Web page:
South Korea's two top steelmakers, Posco and Hyundai Steel, are under pressure from provincial governments and environmental groups to reduce the emittance of air pollutants by installing anti-pollution equipment or face administrative disadvantages such as the forced shutdown of furnaces.
Posco has nine blast furnaces in Pohang and Gwangyang, while Hyundai Steel runs three Dangjin. They have opened bleeder valves regularly during the maintenance and safety inspection of blast furnaces to discharge water vapor and gas created by burning coke, a porous fuel with high carbon content used to heat smelting furnaces.
Every furnace has four bleeders at the top of its chimney. It is opened once every two months to maintain constant pressure and prevent explosions or fire. When a bleeder valve is open, blast-furnace gas is released to the atmosphere. The untreated gas contains particulates and, therefore, represents a potential source of air pollution.
No official measurement or analysis has been made on pollutants emitted through bleeders. However, Posco and Hyundai Steel were ordered from provincial governments to install anti-pollution facilities that would greatly reduce the emission of fine dust and other air pollutants such as nitrogen oxides and sulfur oxides.
Hyundai Steel received administrative measures on May 30 to shut down its steel mill in Dangjin for 10 days. Hearings are to be held after Posco was given the prior notice of administrative action calling for the suspension of steel mills for 10 days.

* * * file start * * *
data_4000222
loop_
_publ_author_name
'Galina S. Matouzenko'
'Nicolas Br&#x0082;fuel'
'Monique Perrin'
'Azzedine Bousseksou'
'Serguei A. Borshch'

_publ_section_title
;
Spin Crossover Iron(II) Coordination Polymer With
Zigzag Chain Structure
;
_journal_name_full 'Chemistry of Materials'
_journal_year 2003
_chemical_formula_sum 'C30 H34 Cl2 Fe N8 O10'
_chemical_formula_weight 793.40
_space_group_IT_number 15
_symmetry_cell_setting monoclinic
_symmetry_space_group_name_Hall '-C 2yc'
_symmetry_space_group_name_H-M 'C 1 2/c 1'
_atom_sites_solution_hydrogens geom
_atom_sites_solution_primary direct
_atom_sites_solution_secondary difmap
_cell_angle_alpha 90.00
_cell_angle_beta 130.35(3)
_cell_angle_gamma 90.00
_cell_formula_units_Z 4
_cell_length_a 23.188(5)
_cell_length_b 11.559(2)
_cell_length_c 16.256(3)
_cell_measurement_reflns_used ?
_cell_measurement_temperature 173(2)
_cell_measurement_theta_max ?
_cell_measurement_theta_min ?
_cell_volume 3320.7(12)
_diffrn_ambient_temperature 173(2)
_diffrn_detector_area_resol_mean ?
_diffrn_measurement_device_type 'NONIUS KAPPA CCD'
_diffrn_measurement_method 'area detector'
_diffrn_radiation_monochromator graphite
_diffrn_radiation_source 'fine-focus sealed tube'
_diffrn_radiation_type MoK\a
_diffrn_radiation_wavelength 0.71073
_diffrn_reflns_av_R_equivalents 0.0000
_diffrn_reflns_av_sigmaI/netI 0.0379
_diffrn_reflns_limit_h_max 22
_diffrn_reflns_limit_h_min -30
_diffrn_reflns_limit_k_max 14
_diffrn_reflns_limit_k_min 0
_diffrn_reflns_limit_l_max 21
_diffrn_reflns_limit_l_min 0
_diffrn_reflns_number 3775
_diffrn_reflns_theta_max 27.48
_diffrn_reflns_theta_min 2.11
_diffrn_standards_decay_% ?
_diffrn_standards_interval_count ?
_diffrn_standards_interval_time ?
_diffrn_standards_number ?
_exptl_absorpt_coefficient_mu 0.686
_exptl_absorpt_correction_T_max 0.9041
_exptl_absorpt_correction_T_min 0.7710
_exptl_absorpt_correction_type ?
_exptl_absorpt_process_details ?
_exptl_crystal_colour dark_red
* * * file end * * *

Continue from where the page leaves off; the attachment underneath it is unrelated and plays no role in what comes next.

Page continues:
Steel company officials feel embarrassed because the regular opening of bleeder valves has been an international practice. Blast furnaces should operate without a break to prevent molten metal from hardening, they said, adding that if furnaces are suspended for more than four days, it will take three months to resume operation.
"For now, we have no technology other than to open bleeders," Hyundai Steel President Ahn Dong-il told reporters on Wednesday, suggesting it is a vexed issue to be solved through cooperation among international steel company officials and engineers.
Provincial government officials prioritized the health and environmental rights of residents, urging steel companies to fulfill their social responsibility, take anti-pollution measures more vigorously than before and forget outdated logics. They stressed that bleeders should open automatically in an abnormal situation, not artificially during regular repair work.
Fine dust, which refers to particles smaller than 10 micrometers and causes various respiratory problems, has been a stringent social issue since Seoul and nearby areas were hit by a record level of fine dust for days in early March. President Moon Jae-in has ordered the gradual shutdown of old fossil-fueled power plants in an effort to reduce fine dust emissions.
A World Health Organization (WHO) report, presented at the 2018 UN Climate Change Conference in Bonn, showed that 9 out of 10 people breathe air containing high levels of pollutants and that around seven million people every year die from exposure to fine particles in polluted air.
The figure could be far surpassed by deaths caused by rising global temperatures and extreme weather if emissions, primarily caused by the burning of fossil fuels and deforestation, are allowed to rise at their present rate.
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